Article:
The main concerns about the school program are that it favors the Shia interpretation of Islam.

In addition, many are concerned that some teachers focus on subjects not directly addressed in the curriculum, such as the treatment of non-Muslims and jihad, or holy war.

From an internal Iraqi standpoint, teaching sectarian lessons to the young promises continued division and worse. From a non-Muslim standpoint, given that Sunni and Shia Islam agree on jihad and the treatment of non-Muslims, the main problem isn't sectarian. The main problem is jihad and the treatment of non-Muslims -- if, that is, religious tolerance is the point of the lesson. But in Iraq, as an Islamic culture, religious tolerance as Westerners conceive of it, is just not a core subject.

The reporter elaborates on the Sunni-Shia disagreement a while longer:

Before the overthrow of Saddam Hussein in 2003, religious education reflected the beliefs of the minority Sunni population, which makes up roughly one-quarter of the current population.

The current curriculum places more emphasis on Shia Islam, a sect followed by the majority of Iraq's Arabs and by its most powerful politicians, including Prime Minister Nouri al-Maliki. ...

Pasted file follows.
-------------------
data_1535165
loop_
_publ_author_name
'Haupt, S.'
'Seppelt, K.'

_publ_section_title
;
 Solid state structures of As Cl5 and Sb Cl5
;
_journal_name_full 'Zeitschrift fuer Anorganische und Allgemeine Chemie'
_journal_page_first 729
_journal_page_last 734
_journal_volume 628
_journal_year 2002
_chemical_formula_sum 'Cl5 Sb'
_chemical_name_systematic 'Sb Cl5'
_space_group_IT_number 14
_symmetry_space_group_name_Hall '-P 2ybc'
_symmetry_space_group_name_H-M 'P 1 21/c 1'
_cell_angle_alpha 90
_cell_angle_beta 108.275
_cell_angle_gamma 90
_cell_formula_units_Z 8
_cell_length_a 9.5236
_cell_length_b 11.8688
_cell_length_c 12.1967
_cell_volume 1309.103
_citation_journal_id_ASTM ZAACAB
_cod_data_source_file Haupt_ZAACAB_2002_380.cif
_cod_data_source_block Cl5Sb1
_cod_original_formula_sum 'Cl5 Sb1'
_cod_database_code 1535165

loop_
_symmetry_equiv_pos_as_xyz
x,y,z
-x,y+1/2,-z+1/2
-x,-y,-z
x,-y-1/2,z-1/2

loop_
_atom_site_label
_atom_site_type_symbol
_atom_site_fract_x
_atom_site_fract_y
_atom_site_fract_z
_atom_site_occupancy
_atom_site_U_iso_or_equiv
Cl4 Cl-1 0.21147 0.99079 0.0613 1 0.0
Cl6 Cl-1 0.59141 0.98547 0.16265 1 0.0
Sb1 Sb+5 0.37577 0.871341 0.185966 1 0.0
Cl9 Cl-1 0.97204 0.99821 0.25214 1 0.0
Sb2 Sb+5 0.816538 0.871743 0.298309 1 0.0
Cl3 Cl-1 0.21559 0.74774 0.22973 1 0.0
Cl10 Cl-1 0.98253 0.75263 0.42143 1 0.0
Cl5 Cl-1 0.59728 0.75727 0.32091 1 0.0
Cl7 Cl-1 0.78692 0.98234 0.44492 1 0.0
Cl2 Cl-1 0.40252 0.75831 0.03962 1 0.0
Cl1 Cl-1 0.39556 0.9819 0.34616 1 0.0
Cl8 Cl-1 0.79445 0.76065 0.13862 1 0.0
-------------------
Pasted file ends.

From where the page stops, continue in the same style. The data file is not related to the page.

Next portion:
Alaa Makki, a Sunni member of parliament and head of a parliamentary committee on education, said the new curriculum was unbalanced.

"The current changes have a huge sectarian impact," he said. "The updating process should focus on the shared aspects (of Islam), not on a specific sect." Some of the areas of dispute are subtle and reflect the centuries-old schism within Islam.

For example, Iraq's former Sunni-accented textbooks followed all mentions of the Prophet with a traditional Sunni blessing, "Peace be upon him." In the new textbooks, the blessing is a typical Shia one, "Peace be upon him and his family."

Somehow, doesn't quite convey the impact of the two little boys at the top of the story, one wondering if Islamic teachings will compel him to murder his Christian friend. But here's more:

In addition, anecdotal evidence from schools suggests many teachers offer their own views on such topics as the treatment of non-Muslims or the obligation to wage jihad.

Sanaa Muhsin, an Islamic studies teacher in Baghdad's Shaab district, said she regularly instructs her students that "each Muslim had a duty to carry out jihad - namely to fight unbelievers." She identified unbelievers as those who did not follow Allah or the Prophet Mohammed.

Some students appear to be learning the lessons well.

Sajjad Kiayyad, 7, of Baghdad, said he plans to become a holy warrior when he grows up. "I will fight the Americans because they are Jewish and unbelievers," he said. "I will be victorious, or I will be a martyr in heaven."

Maryam Ali, 9, also of Baghdad, said she is carrying out her own jihad by calling on "unveiled female friends to cover their heads."

Freji, the education ministry adviser, insisted that teachers had been instructed to steer clear of issues that aroused conflict. The new curriculum, he said, focused on the fraternal aspects of Islam. "The Islamic religion, and therefore the Islamic curriculum, emphasizes forgiveness and mercy."

Must have gotten lost in translation.